Pick up the four signatures, Number them 1, 2, 3, 4, in large numbers on the front of each. The next job is to mark the sewing holes; block the booklets so the top and the back are both level, then, either using a pencil, or a utility knife blackened with pencil lead draw lines across the back, a quarter inch from the bottom, a third of the way up, two-thirds of the way up and a quarter inch from the top, then, with your needle prick right through, so the needle comes out on the inside of the crease. For this first adventure into sewing a book we shall now number all the holes, from the bottom up, (1), (2), (3), (4), so now we have a code: 3(2) would be the second hole up from the bottom in the third signature. It may sound complicated but if you number the holes on the folded paper it will be fairly simple.

Now we are ready for sewing, and we remember that all the vertical threads are inside the book, the threads on the outside of the book link the signatures together.

I measure off the amount of thread I am going to use by winding the thread vertically around the book; for a book of 6 signatures I use 3 winds, bottom to top, for a book of 4 signatures - 2 winds, and then I leave a tail of 4-inches or so for tying.

Sew into 1(1) up to 1(2) out of 1(2) across into 2(2) up to 2(3) back to 1(3) up to 1(4) across to 2(4) down to 2(3) across to 3(3) down to 3(2) back to 2(2) down to 2(1) (up and down inside, across and back outside) then I tease the whole thing tight (don't pull too tight or the thread will cut the paper), I leave a 2 inch tail at 1(2) and tie the working end to the tail. This is the only time the thread is tied until the very end, and it stops the book from getting loose behind us as we move forward.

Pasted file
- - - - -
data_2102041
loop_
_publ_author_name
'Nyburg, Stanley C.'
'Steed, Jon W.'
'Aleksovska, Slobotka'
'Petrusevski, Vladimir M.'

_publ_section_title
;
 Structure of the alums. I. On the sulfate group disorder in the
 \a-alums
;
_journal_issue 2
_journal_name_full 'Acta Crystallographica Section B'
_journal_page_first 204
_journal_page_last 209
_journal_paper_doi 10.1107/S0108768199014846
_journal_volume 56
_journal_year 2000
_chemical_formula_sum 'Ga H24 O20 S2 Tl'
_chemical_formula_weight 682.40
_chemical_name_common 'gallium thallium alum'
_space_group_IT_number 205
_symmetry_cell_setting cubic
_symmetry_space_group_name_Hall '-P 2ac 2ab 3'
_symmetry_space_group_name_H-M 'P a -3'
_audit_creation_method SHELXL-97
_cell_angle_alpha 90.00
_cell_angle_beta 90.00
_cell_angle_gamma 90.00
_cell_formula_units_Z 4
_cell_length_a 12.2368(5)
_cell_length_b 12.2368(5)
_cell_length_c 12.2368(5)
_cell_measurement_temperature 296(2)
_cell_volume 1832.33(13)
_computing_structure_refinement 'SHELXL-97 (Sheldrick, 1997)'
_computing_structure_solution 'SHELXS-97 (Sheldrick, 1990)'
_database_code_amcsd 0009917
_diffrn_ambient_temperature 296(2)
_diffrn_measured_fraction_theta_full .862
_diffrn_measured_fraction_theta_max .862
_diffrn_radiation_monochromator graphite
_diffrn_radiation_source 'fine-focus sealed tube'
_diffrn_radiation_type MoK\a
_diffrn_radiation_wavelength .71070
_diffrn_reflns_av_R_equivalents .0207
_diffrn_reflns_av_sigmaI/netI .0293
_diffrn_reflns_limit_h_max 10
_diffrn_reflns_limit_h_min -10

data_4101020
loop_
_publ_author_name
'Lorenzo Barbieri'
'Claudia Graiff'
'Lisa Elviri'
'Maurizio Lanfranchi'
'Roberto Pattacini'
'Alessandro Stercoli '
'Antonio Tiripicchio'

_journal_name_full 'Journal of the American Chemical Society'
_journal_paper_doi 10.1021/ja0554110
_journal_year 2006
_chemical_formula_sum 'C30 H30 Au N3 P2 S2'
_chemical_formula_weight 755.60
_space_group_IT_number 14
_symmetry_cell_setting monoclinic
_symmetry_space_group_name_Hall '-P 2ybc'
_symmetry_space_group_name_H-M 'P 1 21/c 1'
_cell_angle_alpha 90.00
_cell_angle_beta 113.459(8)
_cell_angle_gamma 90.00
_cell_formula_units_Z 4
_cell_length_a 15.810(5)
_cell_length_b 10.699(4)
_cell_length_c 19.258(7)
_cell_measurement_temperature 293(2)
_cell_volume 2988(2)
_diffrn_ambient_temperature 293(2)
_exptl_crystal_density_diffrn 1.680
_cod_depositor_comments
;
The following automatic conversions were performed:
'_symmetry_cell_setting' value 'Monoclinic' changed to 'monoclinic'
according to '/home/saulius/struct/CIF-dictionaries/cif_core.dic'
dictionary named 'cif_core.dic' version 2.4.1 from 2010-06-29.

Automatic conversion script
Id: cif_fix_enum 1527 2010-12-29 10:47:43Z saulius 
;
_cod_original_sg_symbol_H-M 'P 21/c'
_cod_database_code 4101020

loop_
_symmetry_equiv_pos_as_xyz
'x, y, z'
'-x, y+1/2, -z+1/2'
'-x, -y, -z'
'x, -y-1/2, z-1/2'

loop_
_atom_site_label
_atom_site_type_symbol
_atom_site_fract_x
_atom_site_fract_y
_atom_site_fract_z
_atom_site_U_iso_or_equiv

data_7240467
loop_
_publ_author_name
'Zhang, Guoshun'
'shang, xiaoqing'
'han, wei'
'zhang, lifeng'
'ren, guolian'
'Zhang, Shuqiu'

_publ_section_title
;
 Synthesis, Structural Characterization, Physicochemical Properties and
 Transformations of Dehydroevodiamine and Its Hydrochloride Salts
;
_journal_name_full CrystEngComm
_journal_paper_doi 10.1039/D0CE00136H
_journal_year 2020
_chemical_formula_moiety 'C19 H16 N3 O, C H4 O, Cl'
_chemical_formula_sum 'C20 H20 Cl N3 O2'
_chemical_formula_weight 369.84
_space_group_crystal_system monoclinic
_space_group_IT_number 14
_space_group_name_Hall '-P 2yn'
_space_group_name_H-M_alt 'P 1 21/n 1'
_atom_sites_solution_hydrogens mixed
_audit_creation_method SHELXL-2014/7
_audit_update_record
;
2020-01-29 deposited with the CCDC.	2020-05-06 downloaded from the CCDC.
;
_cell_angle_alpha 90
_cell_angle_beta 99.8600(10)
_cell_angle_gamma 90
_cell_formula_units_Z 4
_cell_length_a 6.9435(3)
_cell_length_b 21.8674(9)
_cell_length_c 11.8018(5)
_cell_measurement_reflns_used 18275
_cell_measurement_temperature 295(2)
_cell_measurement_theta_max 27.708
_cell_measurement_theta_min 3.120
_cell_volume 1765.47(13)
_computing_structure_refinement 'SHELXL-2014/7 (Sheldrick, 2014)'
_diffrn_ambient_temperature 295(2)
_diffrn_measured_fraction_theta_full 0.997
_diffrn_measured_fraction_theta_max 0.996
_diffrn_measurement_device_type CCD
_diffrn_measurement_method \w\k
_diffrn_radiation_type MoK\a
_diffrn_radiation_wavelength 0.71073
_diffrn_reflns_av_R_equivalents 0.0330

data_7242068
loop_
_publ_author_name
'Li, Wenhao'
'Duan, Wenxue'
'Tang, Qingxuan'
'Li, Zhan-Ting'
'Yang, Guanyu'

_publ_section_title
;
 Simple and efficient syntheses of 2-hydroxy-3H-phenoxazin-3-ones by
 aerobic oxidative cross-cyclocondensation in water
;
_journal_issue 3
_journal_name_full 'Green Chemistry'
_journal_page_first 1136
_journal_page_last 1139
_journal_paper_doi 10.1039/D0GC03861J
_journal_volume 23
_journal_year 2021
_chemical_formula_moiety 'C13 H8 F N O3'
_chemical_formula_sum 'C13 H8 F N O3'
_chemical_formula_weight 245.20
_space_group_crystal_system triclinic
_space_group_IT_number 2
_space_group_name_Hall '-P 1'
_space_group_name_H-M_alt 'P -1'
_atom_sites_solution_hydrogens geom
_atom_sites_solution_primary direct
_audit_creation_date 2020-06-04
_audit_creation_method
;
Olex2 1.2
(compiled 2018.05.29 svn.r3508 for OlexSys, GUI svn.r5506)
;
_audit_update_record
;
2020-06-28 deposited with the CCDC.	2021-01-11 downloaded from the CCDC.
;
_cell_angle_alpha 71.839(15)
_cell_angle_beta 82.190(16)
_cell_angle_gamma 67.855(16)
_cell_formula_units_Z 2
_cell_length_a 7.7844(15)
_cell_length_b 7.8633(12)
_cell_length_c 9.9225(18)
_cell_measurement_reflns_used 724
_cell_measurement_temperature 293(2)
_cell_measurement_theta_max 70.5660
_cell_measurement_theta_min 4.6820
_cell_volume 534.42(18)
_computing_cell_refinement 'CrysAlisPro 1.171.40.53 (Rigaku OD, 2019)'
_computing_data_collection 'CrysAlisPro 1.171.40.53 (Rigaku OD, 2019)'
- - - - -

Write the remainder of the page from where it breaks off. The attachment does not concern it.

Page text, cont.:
We continue into 3(1) up to 3(2) across to 4(2) up to 4(3) back to 3(3) up to 3(4). We might be tempted now to sew on into 4(4), but the top of 3 is still separate from the top of 2 so we have to use what is called a kettle stitch. We sew a stitch by passing our needle between the signatures 2 and 1 without sewing into the signature, then we tease the whole thing tight and sew again between 3 and 2 (this second stitch helps keep the work tight); and then we sew into 4(4), down to 4(3). We don't have a fifth signature so we sew back into 3(3), down to 3(2) back to 4(2) and down to 4(1), then we make another kettle stitch between 3 and 2, and 3 and 4. As we have no more signatures to sew on we take the thread back to 1 be sewing between the signatures, 3 and 2, 2 and 1, and tying again with a square not to the tail at 1(1).

I usually design books with wrap around covers that fold into the first and last pages which I leave uncut. The other pages must now be cut. It is better to use a blunt knife rather than a very sharp one for this.

If this operation is taken slowly at first, it will be found to be not too complicated, and after a few tries a fairly tight book will be produced. I find that I can sew a book in about 15 minutes, and what is produced is a legitimate book by anyone's standards, and will last until the paper or thread rots away.

It's a good feeling to be able to produce books at no more than the cost of the printing. You can also produce very fine notebooks at a very reasonable price, and if you are inclined towards fine bookbinding this here gives you one of the basic techniques with which to work. Of course there are more sophisticated ways of sewing books, but they tend to require special tools, and workshop space.

- Tim Lander, Vancouver: January 2000. Reproduced with permission and love. ISBN 1-896647-08-1